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A bill could unlock opioid settlement money in Oklahoma, allowing millions to be disbursed to local governments

With an opioid addiction crisis that shows no sign of abating, how we describe addiction and dependence matters.
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Oklahoma was one of the first states to successfully sue drugmakers for their role in the opioid epidemic.

Oklahoma was one of the first states to successfully sue drugmakers for their role in the opioid epidemic, but almost none of that money has been spent so far.

Now, a bill moving through the legislature — SB1275 — could change that.

OxyContin maker Purdue Pharma and other drugmakers settled lawsuits with the state in 2019, agreeing to pay about $300 million total. State leaders promised $25 million of that money to local governments to invest in recovery programs and other services.

In 2020, the legislature created a board within the Attorney General’s office to decide who gets what, but it's been in gridlock since. The dispute: local governments started their own lawsuits — before they knew whether the state was going to file any. They want to use some of that funding to cover the attorney fees, but current law doesn’t allow it.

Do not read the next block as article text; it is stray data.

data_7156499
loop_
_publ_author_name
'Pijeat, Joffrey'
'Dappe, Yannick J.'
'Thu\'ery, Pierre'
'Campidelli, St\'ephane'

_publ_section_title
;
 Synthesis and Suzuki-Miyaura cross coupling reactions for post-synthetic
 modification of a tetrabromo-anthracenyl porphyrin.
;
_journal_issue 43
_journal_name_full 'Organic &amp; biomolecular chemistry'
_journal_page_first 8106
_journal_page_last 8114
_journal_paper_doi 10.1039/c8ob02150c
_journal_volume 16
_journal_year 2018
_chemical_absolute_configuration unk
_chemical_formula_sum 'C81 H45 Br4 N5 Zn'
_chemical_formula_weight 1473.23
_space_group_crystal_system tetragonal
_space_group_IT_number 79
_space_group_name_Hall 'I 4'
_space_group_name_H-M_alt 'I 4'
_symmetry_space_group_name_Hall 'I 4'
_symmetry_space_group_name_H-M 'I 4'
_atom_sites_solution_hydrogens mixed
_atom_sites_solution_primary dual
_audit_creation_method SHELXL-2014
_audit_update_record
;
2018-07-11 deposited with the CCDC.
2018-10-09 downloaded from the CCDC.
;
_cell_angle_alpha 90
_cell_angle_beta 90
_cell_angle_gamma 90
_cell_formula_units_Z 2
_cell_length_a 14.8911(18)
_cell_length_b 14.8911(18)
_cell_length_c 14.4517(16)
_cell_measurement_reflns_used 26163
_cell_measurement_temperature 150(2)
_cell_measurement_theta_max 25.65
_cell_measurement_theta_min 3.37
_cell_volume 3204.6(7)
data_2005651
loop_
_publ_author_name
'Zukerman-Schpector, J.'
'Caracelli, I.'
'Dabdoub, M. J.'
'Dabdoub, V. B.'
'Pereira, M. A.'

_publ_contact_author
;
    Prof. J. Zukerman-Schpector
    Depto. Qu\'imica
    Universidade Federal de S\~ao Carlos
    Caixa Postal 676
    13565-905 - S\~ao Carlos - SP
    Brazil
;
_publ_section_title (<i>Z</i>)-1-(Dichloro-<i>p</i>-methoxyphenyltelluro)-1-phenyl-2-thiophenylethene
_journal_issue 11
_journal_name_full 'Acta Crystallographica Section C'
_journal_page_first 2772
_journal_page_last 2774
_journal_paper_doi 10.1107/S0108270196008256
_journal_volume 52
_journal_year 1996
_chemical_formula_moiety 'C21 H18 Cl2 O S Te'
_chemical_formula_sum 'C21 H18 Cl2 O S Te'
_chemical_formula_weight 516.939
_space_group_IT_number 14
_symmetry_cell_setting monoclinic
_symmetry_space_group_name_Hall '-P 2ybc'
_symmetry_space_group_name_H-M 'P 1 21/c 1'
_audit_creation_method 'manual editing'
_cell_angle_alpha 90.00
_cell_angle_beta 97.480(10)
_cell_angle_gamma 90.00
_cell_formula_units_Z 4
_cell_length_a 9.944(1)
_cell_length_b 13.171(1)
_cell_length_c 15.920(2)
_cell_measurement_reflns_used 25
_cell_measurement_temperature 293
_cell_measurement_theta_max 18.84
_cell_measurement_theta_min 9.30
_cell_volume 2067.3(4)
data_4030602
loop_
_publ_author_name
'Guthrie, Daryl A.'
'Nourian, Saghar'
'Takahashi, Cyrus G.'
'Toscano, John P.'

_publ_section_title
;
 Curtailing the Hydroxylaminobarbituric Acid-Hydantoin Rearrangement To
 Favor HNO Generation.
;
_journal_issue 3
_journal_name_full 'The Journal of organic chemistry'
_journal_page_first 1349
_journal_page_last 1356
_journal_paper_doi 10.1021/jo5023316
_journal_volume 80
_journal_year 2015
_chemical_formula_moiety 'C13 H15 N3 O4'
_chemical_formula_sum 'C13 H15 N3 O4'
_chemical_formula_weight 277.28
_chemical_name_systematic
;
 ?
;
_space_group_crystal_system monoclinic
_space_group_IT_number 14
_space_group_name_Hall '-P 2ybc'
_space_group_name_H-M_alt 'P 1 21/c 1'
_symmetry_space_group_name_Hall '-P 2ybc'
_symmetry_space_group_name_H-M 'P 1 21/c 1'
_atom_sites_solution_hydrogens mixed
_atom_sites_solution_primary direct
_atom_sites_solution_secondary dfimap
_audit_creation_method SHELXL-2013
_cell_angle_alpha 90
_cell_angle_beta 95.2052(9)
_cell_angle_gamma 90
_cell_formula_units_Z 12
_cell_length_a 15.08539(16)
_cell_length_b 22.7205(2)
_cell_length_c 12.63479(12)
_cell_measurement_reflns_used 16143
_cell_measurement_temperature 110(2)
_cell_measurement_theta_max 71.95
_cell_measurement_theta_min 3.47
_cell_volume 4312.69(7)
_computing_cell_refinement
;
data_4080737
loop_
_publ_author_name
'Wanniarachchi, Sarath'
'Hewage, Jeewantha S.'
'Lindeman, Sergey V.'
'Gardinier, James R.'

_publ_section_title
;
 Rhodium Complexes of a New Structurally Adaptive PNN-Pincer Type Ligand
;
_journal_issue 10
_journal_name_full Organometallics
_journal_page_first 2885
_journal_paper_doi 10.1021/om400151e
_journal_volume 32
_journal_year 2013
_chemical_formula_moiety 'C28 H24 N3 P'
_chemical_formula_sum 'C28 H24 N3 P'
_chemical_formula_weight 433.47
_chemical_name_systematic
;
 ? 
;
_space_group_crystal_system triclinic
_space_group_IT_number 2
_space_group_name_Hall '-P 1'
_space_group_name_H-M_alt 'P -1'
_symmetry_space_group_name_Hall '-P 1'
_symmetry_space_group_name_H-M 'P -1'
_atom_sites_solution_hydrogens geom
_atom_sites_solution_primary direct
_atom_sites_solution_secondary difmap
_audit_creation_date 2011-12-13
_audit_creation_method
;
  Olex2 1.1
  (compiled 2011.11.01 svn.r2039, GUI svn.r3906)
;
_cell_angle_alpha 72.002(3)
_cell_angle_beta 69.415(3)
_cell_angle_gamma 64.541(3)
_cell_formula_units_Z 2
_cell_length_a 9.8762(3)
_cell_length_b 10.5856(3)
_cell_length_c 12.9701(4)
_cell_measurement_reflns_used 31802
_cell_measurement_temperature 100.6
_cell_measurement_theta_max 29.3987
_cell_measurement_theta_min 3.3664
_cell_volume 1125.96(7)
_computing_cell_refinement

"So the AG hasn’t made those distributions. They’ve been waiting on this to be passed to be actually able to award those grants," said Sen. Brent Howard (R-Altus), the bill's author.

Howard's bill passed unanimously off the Senate floor on Tuesday, so it’s about halfway to becoming law.

StateImpact Oklahoma is a partnership of Oklahoma’s public radio stations which relies on contributions from readers and listeners to fulfill its mission of public service to Oklahoma and beyond. Donate online.

Catherine Sweeney grew up in Muskogee, Oklahoma, and attended Oklahoma State University. She has covered local, state and federal government for outlets in Oklahoma, Colorado and Washington, D.C.
StateImpact Oklahoma reports on education, health, environment, and the intersection of government and everyday Oklahomans. It's a reporting project and collaboration of KGOU, KOSU, KWGS and KCCU, with broadcasts heard on NPR Member stations.
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